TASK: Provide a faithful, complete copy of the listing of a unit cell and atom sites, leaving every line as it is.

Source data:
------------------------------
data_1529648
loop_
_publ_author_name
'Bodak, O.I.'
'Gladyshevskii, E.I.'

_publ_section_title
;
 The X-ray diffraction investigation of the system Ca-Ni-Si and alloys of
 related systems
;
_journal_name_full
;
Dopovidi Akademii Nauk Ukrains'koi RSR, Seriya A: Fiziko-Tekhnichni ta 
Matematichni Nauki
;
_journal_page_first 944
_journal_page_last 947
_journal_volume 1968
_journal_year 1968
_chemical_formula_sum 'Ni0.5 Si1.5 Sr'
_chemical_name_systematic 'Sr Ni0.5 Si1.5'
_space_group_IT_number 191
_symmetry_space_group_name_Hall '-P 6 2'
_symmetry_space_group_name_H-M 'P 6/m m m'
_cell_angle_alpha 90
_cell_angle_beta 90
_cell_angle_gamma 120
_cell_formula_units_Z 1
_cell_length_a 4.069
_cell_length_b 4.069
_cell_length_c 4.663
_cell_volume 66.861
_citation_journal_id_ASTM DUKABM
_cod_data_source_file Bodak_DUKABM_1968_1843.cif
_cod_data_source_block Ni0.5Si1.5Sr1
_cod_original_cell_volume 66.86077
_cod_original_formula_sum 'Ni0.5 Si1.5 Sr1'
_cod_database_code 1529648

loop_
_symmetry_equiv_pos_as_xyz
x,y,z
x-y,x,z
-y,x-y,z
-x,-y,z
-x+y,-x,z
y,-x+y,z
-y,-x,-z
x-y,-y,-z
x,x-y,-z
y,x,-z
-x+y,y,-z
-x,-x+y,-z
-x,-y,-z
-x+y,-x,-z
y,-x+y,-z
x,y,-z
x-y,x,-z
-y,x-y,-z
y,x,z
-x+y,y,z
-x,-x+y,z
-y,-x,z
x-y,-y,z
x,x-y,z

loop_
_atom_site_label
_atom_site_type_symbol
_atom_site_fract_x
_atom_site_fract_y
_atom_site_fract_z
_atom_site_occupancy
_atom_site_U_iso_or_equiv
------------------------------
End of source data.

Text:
data_1529648
loop_
_publ_author_name
'Bodak, O.I.'
'Gladyshevskii, E.I.'

_publ_section_title
;
 The X-ray diffraction investigation of the system Ca-Ni-Si and alloys of
 related systems
;
_journal_name_full
;
Dopovidi Akademii Nauk Ukrains'koi RSR, Seriya A: Fiziko-Tekhnichni ta 
Matematichni Nauki
;
_journal_page_first 944
_journal_page_last 947
_journal_volume 1968
_journal_year 1968
_chemical_formula_sum 'Ni0.5 Si1.5 Sr'
_chemical_name_systematic 'Sr Ni0.5 Si1.5'
_space_group_IT_number 191
_symmetry_space_group_name_Hall '-P 6 2'
_symmetry_space_group_name_H-M 'P 6/m m m'
_cell_angle_alpha 90
_cell_angle_beta 90
_cell_angle_gamma 120
_cell_formula_units_Z 1
_cell_length_a 4.069
_cell_length_b 4.069
_cell_length_c 4.663
_cell_volume 66.861
_citation_journal_id_ASTM DUKABM
_cod_data_source_file Bodak_DUKABM_1968_1843.cif
_cod_data_source_block Ni0.5Si1.5Sr1
_cod_original_cell_volume 66.86077
_cod_original_formula_sum 'Ni0.5 Si1.5 Sr1'
_cod_database_code 1529648

loop_
_symmetry_equiv_pos_as_xyz
x,y,z
x-y,x,z
-y,x-y,z
-x,-y,z
-x+y,-x,z
y,-x+y,z
-y,-x,-z
x-y,-y,-z
x,x-y,-z
y,x,-z
-x+y,y,-z
-x,-x+y,-z
-x,-y,-z
-x+y,-x,-z
y,-x+y,-z
x,y,-z
x-y,x,-z
-y,x-y,-z
y,x,z
-x+y,y,z
-x,-x+y,z
-y,-x,z
x-y,-y,z
x,x-y,z

loop_
_atom_site_label
_atom_site_type_symbol
_atom_site_fract_x
_atom_site_fract_y
_atom_site_fract_z
_atom_site_occupancy
_atom_site_U_iso_or_equiv